About | HeinOnline Law Journal Library | HeinOnline Law Journal Library | HeinOnline

66 Mercer L. Rev. 325 (2014-2015)
Hearing Voices: Reading as Listening in Literature, Law, and Theology

handle is hein.journals/mercer66 and id is 359 raw text is: 

                  Hearing Voices:

           Reading as Listening in

     Literature, Law, and Theology

                    by James Boyd White*

  Jack Sammons has always written from the center. Whether he is
writing about teaching, or the legal profession, or law, or religion, or
music, or baseball, or manners, everything he says comes from the same
mysterious and powerful place: coherent, honest, generous, and sincere,
not at all aggressive, but insistent upon the value and importance of the
inquiry at hand. Jack writes as the whole person he is, with a constant
and deep integrity.
  As we all know, an important part of what Jack has written about is
the world of sound and music, to which he is richly alive. I think
especially of The Law's Melody,1 in which he builds a whole ontology,
and ethics too, on a musical base. For him, the analogy between law
and music leads to a vision of meaning emerging out of mystery, a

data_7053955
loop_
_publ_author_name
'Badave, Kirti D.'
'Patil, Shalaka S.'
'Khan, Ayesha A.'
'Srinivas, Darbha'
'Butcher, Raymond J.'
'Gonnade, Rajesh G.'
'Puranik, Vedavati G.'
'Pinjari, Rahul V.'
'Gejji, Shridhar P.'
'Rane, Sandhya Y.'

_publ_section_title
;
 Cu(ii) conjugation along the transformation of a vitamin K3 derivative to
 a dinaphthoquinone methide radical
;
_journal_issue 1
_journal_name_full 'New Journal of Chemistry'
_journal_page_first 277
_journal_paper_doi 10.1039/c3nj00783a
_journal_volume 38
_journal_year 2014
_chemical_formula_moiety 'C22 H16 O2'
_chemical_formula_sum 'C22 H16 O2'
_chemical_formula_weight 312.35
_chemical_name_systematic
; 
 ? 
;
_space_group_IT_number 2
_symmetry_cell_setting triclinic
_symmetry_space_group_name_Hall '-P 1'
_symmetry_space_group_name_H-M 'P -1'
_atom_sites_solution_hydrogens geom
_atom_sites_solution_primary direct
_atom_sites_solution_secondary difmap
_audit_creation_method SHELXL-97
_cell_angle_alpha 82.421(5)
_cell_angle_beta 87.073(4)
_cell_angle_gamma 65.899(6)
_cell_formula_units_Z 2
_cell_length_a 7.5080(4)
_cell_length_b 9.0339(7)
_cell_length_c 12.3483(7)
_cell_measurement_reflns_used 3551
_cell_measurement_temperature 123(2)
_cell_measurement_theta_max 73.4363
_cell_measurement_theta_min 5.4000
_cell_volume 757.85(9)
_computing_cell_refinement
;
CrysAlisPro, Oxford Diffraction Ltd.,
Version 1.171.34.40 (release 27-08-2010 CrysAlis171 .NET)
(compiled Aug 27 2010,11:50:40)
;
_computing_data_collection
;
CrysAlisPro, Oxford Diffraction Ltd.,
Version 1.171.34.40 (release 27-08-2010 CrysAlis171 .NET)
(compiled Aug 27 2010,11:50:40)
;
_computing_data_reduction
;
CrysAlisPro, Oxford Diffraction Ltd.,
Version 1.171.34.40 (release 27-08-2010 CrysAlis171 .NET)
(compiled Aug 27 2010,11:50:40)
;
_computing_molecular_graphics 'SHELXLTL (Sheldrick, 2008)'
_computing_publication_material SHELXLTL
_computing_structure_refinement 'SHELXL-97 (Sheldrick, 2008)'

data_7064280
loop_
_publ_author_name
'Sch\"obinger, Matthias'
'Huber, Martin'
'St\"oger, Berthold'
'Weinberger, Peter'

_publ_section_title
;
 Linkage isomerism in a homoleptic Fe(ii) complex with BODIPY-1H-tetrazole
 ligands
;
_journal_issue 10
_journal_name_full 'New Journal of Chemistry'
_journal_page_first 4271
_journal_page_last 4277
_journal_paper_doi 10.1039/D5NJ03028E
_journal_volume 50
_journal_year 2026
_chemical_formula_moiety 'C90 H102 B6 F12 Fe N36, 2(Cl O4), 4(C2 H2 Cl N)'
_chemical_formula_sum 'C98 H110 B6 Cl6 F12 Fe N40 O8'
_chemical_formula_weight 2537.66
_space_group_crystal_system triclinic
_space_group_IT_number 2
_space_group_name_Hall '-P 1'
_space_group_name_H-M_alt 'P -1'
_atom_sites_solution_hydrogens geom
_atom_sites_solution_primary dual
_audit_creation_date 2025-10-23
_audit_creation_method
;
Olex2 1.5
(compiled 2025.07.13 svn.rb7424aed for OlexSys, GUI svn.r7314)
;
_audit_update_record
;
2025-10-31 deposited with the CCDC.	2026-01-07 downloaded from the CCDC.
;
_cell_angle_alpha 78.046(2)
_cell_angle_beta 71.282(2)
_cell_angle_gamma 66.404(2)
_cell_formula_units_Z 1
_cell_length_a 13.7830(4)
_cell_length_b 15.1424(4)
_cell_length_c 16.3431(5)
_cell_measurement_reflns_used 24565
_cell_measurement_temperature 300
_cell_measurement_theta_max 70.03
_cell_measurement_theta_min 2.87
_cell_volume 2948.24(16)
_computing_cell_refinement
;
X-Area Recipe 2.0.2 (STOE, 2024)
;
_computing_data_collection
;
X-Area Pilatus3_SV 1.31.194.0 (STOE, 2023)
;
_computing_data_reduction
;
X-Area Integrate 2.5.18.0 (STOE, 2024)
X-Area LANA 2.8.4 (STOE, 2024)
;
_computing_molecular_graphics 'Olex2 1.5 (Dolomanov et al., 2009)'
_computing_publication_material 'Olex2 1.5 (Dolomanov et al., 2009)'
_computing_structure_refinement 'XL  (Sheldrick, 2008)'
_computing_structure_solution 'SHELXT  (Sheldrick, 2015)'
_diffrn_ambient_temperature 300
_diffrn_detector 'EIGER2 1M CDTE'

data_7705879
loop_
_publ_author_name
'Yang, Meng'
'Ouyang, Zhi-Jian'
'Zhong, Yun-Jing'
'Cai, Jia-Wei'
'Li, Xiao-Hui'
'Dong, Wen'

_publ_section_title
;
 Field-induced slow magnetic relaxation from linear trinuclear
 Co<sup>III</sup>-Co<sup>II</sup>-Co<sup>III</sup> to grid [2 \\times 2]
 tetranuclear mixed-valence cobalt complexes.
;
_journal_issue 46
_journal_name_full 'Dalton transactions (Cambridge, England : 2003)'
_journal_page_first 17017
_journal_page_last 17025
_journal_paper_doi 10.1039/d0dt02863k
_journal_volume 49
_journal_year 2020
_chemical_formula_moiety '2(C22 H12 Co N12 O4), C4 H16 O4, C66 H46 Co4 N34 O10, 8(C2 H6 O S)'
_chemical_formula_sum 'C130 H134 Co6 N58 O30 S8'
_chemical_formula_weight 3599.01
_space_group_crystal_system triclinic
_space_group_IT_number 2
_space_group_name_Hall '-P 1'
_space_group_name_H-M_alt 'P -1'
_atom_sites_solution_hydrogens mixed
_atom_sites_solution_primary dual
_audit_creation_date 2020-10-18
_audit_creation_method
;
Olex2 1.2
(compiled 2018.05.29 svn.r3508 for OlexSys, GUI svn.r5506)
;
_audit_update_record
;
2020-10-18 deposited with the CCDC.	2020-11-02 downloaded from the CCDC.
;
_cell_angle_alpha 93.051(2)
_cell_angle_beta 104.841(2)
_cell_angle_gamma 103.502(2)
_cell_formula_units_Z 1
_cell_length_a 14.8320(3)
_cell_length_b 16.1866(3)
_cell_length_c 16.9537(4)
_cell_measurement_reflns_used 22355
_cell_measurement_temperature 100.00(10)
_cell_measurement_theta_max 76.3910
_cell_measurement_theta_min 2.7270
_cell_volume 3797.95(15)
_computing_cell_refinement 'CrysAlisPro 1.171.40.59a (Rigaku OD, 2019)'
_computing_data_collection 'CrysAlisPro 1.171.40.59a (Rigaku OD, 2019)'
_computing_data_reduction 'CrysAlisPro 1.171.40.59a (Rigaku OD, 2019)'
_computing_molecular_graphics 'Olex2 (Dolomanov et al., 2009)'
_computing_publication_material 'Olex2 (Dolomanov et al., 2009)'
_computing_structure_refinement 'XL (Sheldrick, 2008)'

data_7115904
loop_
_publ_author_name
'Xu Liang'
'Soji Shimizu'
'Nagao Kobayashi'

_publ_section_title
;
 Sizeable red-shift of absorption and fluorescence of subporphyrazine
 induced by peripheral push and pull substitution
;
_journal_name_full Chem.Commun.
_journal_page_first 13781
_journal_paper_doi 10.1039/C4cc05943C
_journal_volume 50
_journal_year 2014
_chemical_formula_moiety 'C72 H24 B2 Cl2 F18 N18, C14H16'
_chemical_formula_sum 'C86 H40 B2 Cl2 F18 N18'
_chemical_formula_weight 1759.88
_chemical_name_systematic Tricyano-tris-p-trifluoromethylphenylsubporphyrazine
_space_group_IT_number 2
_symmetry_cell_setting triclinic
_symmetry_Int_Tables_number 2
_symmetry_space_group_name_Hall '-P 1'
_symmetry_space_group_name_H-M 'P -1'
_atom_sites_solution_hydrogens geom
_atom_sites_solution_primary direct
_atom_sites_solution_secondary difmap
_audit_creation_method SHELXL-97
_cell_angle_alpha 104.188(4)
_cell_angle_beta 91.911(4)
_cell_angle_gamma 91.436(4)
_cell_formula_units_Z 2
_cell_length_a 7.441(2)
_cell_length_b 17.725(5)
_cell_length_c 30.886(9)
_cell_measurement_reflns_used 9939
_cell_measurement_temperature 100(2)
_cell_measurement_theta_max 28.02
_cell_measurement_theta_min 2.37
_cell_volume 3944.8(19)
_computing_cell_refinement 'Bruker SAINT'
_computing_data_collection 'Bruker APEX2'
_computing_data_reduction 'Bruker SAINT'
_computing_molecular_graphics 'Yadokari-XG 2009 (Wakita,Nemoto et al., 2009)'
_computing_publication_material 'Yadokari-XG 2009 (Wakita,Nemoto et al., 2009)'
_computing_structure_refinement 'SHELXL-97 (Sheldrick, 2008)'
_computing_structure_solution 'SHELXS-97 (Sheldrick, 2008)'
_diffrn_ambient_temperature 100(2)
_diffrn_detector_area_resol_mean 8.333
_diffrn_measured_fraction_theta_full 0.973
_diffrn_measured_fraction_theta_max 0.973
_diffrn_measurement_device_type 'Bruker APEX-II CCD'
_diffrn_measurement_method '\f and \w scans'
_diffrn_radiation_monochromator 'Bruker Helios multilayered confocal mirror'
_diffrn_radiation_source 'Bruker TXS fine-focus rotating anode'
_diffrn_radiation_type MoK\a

process in which we can participate but which we cannot control, and
thus one that constantly calls upon us to live out of the great theological
virtues of hope and faith.
  One of my debts to Jack's work is that I have myself become much
more aware of the world of sound, in contrast to the world of sight. Here
I want to build on what I have learned from Jack over the years. My
remarks are meant as a sort of meditation on sound and hearing in
connection with three fields that are of importance to us both: literature,
law, and theology.
  In particular I want to focus on what I will be calling the voice,
especially on the way we hear voices when we read. My idea, perhaps

  * Hart Wright Professor of Law Emeritus, University of Michigan School of Law.
Amherst College (A.B., 1960); Harvard Graduate School of Arts and Sciences (A.M., 1961);
Harvard Law School (LL.B., 1964).
  1. Jack L. Sammons, The Law's Melody, 55 VILL. L. REV. 1143 (2010).


What Is HeinOnline?

HeinOnline is a subscription-based resource containing thousands of academic and legal journals from inception; complete coverage of government documents such as U.S. Statutes at Large, U.S. Code, Federal Register, Code of Federal Regulations, U.S. Reports, and much more. Documents are image-based, fully searchable PDFs with the authority of print combined with the accessibility of a user-friendly and powerful database. For more information, request a quote or trial for your organization below.

Short-term subscription options include 24 hours, 48 hours, or 1 week to HeinOnline.

Contact us for annual subscription options:

Already a HeinOnline Subscriber?

profiles profiles most